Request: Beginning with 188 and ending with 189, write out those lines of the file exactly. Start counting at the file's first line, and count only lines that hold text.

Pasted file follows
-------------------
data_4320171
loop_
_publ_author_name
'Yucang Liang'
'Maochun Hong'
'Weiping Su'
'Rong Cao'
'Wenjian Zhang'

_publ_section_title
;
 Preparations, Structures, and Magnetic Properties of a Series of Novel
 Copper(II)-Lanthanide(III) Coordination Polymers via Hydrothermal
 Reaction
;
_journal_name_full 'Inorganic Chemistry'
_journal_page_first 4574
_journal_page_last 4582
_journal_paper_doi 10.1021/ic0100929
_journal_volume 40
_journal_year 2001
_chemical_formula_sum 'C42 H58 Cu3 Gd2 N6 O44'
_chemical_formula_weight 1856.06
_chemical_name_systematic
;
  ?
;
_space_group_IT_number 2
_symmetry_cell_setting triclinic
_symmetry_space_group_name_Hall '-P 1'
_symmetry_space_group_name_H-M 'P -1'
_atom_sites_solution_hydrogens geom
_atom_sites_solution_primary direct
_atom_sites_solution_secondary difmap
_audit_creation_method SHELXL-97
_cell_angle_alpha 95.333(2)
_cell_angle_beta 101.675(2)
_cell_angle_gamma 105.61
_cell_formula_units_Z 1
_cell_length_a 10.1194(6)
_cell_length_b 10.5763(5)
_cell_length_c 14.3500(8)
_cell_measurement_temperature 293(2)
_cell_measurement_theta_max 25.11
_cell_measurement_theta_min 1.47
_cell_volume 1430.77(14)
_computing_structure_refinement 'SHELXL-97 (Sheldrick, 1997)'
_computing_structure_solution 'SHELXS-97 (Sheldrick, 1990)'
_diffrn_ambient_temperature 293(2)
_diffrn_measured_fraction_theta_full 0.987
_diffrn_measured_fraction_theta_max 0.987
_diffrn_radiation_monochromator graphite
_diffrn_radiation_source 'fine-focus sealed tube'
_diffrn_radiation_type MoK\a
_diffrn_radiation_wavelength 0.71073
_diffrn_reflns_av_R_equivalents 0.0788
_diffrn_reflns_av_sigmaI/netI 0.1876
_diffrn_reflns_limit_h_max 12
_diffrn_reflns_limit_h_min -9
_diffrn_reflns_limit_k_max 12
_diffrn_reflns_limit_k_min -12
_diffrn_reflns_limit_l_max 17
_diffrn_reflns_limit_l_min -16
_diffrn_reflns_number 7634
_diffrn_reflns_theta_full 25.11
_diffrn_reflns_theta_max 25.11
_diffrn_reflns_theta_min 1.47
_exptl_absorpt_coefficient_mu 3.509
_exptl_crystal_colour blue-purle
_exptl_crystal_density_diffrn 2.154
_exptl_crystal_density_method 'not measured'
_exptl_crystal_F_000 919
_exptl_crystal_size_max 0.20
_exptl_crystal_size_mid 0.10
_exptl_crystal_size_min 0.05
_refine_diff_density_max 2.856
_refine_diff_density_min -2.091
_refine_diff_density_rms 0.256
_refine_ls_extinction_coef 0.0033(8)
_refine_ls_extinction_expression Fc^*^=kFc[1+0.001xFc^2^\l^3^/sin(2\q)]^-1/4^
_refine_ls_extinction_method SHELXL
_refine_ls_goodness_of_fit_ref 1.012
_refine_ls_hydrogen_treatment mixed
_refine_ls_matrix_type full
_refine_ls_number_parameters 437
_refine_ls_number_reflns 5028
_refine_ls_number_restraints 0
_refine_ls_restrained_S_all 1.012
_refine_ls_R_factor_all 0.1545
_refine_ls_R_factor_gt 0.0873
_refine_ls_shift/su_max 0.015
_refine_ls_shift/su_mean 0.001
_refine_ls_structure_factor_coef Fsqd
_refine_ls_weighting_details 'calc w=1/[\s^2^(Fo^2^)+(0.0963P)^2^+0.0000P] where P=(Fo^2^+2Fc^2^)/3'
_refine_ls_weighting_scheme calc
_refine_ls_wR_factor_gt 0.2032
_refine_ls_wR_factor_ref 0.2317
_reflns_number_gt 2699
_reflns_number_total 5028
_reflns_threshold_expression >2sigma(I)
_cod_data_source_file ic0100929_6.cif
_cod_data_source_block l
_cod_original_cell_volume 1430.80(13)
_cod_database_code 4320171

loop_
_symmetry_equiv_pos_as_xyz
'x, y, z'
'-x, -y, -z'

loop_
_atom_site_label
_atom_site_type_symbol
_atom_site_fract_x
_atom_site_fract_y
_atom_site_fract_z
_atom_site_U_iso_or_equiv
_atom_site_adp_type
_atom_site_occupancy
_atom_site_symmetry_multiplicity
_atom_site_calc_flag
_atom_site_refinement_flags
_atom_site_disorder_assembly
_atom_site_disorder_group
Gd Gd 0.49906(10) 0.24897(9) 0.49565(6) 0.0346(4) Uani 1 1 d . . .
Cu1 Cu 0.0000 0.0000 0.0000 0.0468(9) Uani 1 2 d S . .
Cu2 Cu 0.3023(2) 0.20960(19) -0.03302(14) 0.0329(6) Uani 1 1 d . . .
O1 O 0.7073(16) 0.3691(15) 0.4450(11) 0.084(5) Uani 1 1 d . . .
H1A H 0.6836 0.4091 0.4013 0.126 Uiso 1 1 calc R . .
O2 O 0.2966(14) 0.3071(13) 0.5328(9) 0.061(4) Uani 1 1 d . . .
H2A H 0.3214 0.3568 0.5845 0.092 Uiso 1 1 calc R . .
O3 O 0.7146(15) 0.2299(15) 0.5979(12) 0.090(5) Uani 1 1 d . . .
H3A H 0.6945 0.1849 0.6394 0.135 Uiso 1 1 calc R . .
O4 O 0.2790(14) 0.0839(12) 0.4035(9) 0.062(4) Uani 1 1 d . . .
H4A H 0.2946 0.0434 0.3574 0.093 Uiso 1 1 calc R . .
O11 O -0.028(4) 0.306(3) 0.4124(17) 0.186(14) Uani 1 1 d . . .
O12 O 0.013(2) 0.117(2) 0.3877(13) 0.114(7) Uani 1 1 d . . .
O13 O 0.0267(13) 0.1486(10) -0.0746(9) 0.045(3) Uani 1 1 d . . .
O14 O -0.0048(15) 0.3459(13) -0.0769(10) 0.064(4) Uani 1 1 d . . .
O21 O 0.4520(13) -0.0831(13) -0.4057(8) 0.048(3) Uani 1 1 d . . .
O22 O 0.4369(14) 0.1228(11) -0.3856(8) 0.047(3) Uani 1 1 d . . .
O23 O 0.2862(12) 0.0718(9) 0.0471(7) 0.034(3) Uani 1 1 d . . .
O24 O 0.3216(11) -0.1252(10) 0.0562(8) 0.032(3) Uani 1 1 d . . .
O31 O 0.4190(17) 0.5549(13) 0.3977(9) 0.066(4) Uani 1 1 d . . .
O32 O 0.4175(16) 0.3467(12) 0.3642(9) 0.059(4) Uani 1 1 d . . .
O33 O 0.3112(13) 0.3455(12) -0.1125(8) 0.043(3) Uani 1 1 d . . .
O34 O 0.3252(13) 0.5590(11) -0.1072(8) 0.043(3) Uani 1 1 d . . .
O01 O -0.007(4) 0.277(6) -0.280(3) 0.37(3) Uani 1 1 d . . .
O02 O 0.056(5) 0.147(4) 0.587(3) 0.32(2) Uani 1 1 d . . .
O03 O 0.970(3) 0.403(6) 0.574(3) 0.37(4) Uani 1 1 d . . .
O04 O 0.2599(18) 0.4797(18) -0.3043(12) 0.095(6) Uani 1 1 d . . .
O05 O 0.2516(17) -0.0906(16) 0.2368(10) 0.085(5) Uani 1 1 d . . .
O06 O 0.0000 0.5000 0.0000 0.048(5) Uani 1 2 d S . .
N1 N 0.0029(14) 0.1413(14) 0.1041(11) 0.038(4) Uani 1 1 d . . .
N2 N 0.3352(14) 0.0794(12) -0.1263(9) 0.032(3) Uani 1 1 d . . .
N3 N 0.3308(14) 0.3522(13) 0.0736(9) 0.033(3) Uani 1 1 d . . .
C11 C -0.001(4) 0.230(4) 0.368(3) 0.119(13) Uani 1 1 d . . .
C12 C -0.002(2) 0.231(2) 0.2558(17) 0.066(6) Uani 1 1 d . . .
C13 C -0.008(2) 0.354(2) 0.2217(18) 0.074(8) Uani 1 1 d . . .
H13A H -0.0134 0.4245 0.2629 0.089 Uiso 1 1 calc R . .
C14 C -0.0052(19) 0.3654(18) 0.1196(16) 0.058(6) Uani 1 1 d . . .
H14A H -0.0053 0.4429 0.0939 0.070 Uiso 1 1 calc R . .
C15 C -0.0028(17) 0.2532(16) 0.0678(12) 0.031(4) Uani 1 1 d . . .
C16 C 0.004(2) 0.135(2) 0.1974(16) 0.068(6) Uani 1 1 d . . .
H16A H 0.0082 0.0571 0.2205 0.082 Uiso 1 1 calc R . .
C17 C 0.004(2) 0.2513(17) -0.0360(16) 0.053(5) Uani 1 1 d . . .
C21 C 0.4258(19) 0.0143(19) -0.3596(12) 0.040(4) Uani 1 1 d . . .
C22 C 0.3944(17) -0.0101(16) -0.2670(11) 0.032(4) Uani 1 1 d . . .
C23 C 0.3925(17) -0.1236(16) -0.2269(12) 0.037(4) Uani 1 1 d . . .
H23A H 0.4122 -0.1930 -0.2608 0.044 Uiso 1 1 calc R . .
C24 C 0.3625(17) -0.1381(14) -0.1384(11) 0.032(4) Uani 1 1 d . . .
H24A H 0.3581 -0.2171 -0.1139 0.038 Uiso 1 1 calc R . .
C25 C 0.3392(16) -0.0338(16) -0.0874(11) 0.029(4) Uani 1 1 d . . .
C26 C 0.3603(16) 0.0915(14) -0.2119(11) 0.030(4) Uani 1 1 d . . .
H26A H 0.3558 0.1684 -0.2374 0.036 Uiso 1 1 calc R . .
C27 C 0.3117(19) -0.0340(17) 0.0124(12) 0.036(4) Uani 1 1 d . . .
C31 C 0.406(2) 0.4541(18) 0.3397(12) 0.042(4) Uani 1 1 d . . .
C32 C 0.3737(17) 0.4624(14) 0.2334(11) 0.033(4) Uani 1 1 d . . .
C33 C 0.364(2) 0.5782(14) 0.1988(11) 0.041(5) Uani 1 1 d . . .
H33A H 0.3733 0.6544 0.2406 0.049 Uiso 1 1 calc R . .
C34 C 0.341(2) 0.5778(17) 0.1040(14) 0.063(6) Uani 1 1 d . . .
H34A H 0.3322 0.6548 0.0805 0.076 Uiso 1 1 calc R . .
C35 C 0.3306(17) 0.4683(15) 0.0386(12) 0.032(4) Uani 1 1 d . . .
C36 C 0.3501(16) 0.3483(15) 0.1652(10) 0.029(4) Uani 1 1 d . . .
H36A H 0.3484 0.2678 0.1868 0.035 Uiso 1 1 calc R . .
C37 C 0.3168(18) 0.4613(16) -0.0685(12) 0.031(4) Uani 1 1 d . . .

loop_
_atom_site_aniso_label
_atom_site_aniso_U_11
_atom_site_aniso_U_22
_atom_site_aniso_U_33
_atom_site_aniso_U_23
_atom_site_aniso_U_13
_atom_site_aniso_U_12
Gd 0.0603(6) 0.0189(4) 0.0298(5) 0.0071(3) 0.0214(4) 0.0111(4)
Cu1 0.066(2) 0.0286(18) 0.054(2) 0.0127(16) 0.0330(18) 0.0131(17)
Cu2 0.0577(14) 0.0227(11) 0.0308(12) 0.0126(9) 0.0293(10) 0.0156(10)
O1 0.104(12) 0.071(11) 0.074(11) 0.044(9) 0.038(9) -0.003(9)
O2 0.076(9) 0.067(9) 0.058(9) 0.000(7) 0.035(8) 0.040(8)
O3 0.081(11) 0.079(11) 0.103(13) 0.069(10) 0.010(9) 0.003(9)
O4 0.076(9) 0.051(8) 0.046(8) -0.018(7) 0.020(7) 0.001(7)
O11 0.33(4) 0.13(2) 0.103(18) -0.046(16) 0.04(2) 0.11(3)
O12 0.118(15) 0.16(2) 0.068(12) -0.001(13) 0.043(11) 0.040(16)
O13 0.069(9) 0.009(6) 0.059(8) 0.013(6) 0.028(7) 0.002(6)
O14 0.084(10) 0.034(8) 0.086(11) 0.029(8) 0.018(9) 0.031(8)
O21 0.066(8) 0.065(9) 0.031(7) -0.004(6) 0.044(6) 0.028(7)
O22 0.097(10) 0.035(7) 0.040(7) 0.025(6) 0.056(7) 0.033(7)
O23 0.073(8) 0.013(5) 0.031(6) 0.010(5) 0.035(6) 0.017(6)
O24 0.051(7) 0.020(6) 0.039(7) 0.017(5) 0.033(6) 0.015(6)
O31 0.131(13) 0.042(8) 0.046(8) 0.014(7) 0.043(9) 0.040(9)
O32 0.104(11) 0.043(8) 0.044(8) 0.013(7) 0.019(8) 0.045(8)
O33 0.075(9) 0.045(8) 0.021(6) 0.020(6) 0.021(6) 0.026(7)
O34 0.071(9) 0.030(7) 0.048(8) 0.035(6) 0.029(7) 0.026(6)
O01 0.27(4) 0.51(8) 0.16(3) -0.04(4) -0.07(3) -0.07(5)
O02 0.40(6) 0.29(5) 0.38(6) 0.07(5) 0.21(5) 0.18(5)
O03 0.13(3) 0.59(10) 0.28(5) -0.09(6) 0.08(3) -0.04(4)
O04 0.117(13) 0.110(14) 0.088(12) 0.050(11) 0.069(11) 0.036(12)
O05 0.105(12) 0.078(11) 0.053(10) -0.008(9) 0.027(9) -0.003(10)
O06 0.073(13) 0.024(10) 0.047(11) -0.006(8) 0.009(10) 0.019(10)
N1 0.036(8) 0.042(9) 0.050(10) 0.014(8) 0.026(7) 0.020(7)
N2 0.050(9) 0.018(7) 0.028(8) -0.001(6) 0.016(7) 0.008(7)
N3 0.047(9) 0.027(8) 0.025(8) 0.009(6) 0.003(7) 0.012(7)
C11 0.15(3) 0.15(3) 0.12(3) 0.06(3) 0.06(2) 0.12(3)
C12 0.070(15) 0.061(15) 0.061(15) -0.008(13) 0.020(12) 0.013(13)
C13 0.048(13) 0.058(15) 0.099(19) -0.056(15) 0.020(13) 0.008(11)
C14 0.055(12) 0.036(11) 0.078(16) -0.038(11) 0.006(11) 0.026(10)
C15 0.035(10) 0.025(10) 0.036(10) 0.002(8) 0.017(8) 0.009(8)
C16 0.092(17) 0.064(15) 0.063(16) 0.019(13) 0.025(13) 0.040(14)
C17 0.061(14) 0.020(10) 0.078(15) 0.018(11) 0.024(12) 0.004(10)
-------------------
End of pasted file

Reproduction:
_atom_site_aniso_U_33
_atom_site_aniso_U_23